End of an era: YHA Mount Cook Village will close with the eleven YHA New Zealand inns. Photo / Getty Images, Craig Pershouse
The New Zealand Youth Hostels Association (YHA) will close its eleven hostels on December 15, after 89 years in the tourist industry.
The New Zealand branch of Hostelling International said it had “no choice but to close the doors for good”.
With a significant shift towards domestic budget travelers and family groups, the company was able to double its domestic overnight stays during the pandemic. However, the YHA National Council said that was not enough to make up for the loss of international backpackers for nearly two years.
After 19 months of severe restructuring and facing the prospect of another summer without international tourists, the AJ will not reopen in 2022.
“The staff at YHA have been amazing for amazing times,” said Managing Director Simon Cartwright.
Affected staff and customers have been informed of the closure of all remaining hostels.
The closure comes the day before the Auckland travel border is lifted.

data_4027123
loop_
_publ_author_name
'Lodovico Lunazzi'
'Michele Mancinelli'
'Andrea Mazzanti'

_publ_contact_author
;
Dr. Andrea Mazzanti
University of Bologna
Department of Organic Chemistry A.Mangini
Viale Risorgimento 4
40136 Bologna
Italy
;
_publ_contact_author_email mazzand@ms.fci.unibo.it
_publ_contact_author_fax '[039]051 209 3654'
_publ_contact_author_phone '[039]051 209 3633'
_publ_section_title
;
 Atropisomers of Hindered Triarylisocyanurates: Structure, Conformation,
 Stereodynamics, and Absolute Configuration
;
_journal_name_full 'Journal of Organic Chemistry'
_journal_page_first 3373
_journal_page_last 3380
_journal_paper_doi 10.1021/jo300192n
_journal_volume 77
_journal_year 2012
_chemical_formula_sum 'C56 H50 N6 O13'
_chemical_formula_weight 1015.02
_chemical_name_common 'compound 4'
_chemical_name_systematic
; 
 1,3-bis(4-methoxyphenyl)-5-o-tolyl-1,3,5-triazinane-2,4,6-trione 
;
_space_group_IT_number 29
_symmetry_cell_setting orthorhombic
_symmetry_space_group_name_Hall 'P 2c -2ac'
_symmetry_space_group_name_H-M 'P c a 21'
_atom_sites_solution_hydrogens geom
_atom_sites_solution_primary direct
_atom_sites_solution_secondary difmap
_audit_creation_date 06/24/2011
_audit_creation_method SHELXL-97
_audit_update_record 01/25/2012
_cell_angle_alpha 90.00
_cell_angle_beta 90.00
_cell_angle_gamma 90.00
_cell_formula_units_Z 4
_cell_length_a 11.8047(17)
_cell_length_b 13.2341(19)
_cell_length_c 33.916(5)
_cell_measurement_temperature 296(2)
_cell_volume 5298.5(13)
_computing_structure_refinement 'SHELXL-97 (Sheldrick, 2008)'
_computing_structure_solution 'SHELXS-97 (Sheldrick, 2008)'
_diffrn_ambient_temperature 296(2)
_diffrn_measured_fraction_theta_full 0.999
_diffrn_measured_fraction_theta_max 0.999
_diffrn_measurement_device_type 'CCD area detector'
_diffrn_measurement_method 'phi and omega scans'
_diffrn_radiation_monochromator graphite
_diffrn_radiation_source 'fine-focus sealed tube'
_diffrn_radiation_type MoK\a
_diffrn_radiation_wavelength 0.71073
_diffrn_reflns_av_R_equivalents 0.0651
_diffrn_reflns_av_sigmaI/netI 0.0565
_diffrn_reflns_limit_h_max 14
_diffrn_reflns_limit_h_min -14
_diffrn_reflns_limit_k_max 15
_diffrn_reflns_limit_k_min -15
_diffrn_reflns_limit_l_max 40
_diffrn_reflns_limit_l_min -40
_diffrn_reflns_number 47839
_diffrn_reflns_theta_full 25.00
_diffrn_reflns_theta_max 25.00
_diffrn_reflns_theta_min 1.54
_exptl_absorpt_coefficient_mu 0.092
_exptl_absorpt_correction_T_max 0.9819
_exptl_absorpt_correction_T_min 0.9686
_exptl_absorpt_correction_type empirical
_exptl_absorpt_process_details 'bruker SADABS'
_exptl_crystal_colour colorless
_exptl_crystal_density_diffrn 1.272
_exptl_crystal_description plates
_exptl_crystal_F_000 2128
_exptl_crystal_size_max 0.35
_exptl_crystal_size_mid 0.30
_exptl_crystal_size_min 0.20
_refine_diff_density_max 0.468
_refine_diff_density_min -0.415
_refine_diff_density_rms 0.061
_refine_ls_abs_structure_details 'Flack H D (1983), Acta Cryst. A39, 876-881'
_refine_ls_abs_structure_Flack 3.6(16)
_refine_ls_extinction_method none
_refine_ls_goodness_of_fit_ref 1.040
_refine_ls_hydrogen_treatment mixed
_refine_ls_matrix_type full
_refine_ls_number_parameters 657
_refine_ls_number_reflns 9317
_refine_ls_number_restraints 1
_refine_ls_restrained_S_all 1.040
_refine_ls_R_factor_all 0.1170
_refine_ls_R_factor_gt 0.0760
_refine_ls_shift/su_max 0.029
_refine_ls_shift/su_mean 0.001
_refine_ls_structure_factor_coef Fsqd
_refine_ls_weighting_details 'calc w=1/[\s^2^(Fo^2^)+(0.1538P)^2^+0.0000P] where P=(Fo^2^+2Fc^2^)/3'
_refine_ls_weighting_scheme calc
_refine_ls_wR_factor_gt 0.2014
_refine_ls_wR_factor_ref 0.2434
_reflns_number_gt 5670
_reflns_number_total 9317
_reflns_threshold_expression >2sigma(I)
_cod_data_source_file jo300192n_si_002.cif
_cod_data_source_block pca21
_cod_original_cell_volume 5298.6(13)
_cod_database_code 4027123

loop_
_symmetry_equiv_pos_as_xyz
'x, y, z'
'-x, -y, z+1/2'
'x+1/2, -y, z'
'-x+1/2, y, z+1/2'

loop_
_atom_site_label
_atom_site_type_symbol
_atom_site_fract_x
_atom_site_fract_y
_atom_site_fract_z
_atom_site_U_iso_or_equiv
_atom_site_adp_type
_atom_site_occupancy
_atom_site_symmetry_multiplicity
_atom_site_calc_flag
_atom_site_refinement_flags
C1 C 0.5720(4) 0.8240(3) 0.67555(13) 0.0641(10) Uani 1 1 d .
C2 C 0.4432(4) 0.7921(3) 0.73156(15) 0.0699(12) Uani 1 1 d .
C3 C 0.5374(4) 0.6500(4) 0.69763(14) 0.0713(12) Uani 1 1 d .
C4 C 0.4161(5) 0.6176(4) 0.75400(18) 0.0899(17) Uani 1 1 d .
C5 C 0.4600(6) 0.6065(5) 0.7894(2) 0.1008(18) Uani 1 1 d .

This closure will only affect hostels managed directly by YHA, with 23 partner hostels continuing to operate independently.
Hostels scheduled to close are in Auckland, Rotorua, Wellington, Christchurch, Lake Tekapo, Aoraki Mt Cook, Wanaka, Queenstown Central, Queenstown Lakefront, Franz Josef and Te Anau.
The cornerstone of New Zealand tourism 90 years later
Since the opening of the first New Zealand hostels in Canterbury in 1932, New Zealand has become a key location for the global charity Hostelling.
In 2019, YHA was New Zealand’s largest backpacker accommodation network with over 30 hostels across the country. The most recent of which was the Lake Tekapo YHA.
However, this has been severely strained by the restructuring of the pandemic for a smaller domestic market.
“These are sad times for our staff, our members and our industry. YHA has been the lifeblood of youth travel to New Zealand for 89 years,” said Cartwright.
“Unfortunately, the Covid 19 pandemic has lasted too long for us to overcome. Today is a sad day for tourism in New Zealand.”